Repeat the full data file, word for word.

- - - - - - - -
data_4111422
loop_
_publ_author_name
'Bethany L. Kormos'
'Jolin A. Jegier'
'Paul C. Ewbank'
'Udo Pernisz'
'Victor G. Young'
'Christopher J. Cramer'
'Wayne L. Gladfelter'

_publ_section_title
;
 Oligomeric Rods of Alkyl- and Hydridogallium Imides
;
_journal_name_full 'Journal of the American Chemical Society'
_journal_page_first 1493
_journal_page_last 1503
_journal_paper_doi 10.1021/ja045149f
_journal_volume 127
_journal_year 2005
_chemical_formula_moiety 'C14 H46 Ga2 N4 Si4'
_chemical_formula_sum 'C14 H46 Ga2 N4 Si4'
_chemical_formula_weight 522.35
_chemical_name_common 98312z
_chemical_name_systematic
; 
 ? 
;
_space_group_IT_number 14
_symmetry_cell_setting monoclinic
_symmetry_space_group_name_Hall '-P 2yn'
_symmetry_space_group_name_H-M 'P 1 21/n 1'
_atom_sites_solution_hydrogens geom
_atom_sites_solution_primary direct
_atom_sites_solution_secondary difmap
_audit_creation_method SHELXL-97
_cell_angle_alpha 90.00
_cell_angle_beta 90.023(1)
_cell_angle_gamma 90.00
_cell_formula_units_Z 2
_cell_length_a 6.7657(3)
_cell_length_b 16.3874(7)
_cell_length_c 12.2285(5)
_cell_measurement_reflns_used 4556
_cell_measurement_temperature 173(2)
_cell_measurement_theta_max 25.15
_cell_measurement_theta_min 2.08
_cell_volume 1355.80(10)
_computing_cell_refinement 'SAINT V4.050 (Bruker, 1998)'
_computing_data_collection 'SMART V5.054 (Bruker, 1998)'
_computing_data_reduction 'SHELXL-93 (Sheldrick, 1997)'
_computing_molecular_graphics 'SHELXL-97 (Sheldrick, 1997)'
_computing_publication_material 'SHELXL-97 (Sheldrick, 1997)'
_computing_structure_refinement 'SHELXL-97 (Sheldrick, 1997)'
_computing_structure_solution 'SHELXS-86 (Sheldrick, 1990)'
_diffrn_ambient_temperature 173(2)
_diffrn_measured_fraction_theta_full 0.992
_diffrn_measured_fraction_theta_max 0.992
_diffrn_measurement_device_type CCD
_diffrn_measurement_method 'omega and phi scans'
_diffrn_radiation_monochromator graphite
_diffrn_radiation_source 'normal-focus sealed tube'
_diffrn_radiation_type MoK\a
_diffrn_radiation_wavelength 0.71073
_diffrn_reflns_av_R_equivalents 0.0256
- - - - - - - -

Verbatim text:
data_4111422
loop_
_publ_author_name
'Bethany L. Kormos'
'Jolin A. Jegier'
'Paul C. Ewbank'
'Udo Pernisz'
'Victor G. Young'
'Christopher J. Cramer'
'Wayne L. Gladfelter'

_publ_section_title
;
 Oligomeric Rods of Alkyl- and Hydridogallium Imides
;
_journal_name_full 'Journal of the American Chemical Society'
_journal_page_first 1493
_journal_page_last 1503
_journal_paper_doi 10.1021/ja045149f
_journal_volume 127
_journal_year 2005
_chemical_formula_moiety 'C14 H46 Ga2 N4 Si4'
_chemical_formula_sum 'C14 H46 Ga2 N4 Si4'
_chemical_formula_weight 522.35
_chemical_name_common 98312z
_chemical_name_systematic
; 
 ? 
;
_space_group_IT_number 14
_symmetry_cell_setting monoclinic
_symmetry_space_group_name_Hall '-P 2yn'
_symmetry_space_group_name_H-M 'P 1 21/n 1'
_atom_sites_solution_hydrogens geom
_atom_sites_solution_primary direct
_atom_sites_solution_secondary difmap
_audit_creation_method SHELXL-97
_cell_angle_alpha 90.00
_cell_angle_beta 90.023(1)
_cell_angle_gamma 90.00
_cell_formula_units_Z 2
_cell_length_a 6.7657(3)
_cell_length_b 16.3874(7)
_cell_length_c 12.2285(5)
_cell_measurement_reflns_used 4556
_cell_measurement_temperature 173(2)
_cell_measurement_theta_max 25.15
_cell_measurement_theta_min 2.08
_cell_volume 1355.80(10)
_computing_cell_refinement 'SAINT V4.050 (Bruker, 1998)'
_computing_data_collection 'SMART V5.054 (Bruker, 1998)'
_computing_data_reduction 'SHELXL-93 (Sheldrick, 1997)'
_computing_molecular_graphics 'SHELXL-97 (Sheldrick, 1997)'
_computing_publication_material 'SHELXL-97 (Sheldrick, 1997)'
_computing_structure_refinement 'SHELXL-97 (Sheldrick, 1997)'
_computing_structure_solution 'SHELXS-86 (Sheldrick, 1990)'
_diffrn_ambient_temperature 173(2)
_diffrn_measured_fraction_theta_full 0.992
_diffrn_measured_fraction_theta_max 0.992
_diffrn_measurement_device_type CCD
_diffrn_measurement_method 'omega and phi scans'
_diffrn_radiation_monochromator graphite
_diffrn_radiation_source 'normal-focus sealed tube'
_diffrn_radiation_type MoK\a
_diffrn_radiation_wavelength 0.71073
_diffrn_reflns_av_R_equivalents 0.0256